"It's not about me. There's just such a large group of individuals who care," the Silverton resident said.
He said he didn't mind where the feed was held, so long as he could help. He said his only worry with serving from the parking lot of ARCHES was that, unlike under the bridge, there was no shelter from the elements.
"We'll have to get some sort of tent or something to cover the feed as we're putting it out," he said. "That's my only concern. I don't care where we do it. My only desire is that we get a chance to help."
Perspective from the homeless
The city's eviction is scheduled for Tuesday morning. Some in the camp told Salem Reporter that they understood why it had to happen. Others said it leaves them in a tougher spot.
Kevin Graham, a 56-year-old veteran, said he moved to the camp in November and has seen plenty of rats running through camp, as well as fights and drug use. He said when the camp is swept he will probably join the camp in Wallace Marine Park.
"They brought it on themselves, bud," he said. "The bullshit. The stabbings. Can't we all get along?"
Kevin Graham, 56, moved to the camp with his wife in November. He said people living there "brought it on themselves" with violent behavior and drug use. (Troy Brynelson/Salem Reporter)
Some said they had nowhere safer to go. Renee Martinez, who started sleeping there after her mother kicked her out, said she's addicted to methamphetamine and there is no shelter in the city that will let her in if she can't pass a drug test.
"We need more homeless shelters," she said. She added she's waiting for housing through Salem's Homeless Rental Assistance Program. In the mean time, she said using meth makes it easier to stay up at night and avoid being assaulted.
Peterson, a Desert Storm veteran with a leg injury and post-traumatic stress disorder, said he sympathizes with the city's desire to stop violence at the camp. But most residents, he said, are just trying to find somewhere safe to sleep.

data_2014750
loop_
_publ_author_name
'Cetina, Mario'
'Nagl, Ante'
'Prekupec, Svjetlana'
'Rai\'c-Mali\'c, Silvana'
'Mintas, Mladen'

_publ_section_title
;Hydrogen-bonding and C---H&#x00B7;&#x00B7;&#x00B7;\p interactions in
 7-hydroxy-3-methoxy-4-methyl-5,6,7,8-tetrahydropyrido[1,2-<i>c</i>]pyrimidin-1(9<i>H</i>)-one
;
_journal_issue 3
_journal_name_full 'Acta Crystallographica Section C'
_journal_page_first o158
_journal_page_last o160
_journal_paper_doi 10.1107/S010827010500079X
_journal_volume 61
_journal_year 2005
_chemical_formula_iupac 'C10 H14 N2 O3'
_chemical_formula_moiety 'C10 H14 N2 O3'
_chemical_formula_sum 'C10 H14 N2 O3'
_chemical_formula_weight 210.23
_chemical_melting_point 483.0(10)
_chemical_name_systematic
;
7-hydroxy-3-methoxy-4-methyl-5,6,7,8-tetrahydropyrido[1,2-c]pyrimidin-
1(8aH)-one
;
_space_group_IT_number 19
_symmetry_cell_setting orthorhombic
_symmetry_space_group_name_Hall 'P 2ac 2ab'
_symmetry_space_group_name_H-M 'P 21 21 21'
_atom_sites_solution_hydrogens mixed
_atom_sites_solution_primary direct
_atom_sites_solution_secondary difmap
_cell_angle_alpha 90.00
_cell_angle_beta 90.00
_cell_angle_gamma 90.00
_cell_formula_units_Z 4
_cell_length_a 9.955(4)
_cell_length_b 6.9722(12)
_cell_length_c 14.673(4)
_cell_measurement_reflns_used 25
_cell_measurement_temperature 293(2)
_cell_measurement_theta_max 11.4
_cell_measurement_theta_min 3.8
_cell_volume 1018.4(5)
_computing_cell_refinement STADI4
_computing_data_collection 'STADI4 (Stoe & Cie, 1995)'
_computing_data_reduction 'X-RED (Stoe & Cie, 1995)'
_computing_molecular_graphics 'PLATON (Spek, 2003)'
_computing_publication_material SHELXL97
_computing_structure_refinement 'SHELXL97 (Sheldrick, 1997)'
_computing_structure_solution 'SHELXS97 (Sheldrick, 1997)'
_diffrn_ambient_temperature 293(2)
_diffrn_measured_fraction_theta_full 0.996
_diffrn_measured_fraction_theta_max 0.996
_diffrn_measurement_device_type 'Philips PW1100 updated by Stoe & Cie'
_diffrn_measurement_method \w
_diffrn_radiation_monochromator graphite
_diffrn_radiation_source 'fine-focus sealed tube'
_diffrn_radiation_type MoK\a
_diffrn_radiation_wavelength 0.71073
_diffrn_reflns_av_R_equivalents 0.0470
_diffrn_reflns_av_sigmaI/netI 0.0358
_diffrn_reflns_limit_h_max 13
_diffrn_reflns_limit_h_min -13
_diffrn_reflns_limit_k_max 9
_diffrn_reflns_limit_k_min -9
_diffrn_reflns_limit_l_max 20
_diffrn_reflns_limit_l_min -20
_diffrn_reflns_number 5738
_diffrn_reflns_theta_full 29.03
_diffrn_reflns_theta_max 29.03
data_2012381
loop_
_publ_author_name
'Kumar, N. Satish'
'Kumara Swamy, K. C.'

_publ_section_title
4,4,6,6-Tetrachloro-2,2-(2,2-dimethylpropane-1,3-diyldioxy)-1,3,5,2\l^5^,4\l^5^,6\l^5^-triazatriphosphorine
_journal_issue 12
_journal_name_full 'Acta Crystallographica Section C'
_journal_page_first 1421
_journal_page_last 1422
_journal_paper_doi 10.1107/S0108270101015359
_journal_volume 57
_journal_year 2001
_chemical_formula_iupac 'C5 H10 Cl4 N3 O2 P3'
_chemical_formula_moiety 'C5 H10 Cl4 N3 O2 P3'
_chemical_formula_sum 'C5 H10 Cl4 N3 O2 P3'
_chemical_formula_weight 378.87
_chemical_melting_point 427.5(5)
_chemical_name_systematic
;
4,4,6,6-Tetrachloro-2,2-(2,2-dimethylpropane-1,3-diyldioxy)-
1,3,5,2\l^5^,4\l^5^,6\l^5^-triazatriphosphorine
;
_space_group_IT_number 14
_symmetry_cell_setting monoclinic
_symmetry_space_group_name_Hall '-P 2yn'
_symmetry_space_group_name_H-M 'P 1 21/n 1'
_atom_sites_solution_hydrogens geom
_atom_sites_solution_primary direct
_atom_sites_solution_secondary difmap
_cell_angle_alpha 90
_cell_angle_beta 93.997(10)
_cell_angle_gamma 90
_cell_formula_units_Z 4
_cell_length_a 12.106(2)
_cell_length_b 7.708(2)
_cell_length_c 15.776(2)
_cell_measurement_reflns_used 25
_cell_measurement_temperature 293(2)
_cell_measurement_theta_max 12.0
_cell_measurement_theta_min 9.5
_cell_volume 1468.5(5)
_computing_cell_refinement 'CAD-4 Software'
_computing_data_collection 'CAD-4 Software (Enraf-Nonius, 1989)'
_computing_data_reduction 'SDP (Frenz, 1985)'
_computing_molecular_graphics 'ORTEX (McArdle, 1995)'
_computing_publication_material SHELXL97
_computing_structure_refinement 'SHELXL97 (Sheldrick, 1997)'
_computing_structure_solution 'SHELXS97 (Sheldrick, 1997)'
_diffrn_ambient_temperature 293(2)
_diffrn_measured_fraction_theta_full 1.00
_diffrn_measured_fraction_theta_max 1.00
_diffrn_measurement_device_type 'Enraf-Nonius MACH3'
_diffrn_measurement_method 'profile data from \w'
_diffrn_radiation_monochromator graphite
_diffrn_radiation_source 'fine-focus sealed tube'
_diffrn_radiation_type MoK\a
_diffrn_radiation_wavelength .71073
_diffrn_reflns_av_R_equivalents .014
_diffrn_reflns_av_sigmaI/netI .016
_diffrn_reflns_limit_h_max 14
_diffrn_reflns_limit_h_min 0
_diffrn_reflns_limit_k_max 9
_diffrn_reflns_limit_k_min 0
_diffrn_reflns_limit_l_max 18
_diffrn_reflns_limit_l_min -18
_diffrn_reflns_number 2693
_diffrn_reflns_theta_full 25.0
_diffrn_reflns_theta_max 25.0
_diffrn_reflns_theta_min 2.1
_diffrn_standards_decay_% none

"They don't have to close it down. They just have to get rid of the bad apples," he said.
Peterson is on a waiting list for a low-income housing voucher, but said there's no where else for him to go until that comes through. Many of his fellow residents are in the same boat.
Frank, a homeless man passing through the camp, said residents had brought the eviction on themselves by causing problems. He said he tries to sleep on the street but sometimes comes to camp when it gets too cold.
Three years ago, he was studying psychology and writing at Chemeketa Community College when his roommate moved out, leaving him with bills he couldn't pay. He became homeless.
"I used to sit on the bridge on Mission (Street) and feel sorry for these people," he said. Many, he said, don't want a way out.
Peterson shows off his tattoo at Marion Square Park on Friday. Peterson is on a wait-list for a low-income housing voucher and said there is no were else for him to go. (Troy Brynelson/Salem Reporter)
The eviction notice taped under the Marion Street Bridge. The city will sweep the camp Tuesday morning. (Troy Brynelson/Salem Reporter)
Clothes and shopping carts were among the most prevalent items strewn about the encampment on Friday. The camp is expected to be swept Tuesday morning. (Troy Brynelson/Salem Reporter)
A note from our editor: Thank you for reading another example of our local journalism. This kind of work takes paid professionals and we rely on subscribers to support this work. If you haven't yet signed on as a Salem Reporter subscriber, please ensure you get more of these kinds of stories with your subscription: Click HERE. Thank you. -- Les Zaitz, editor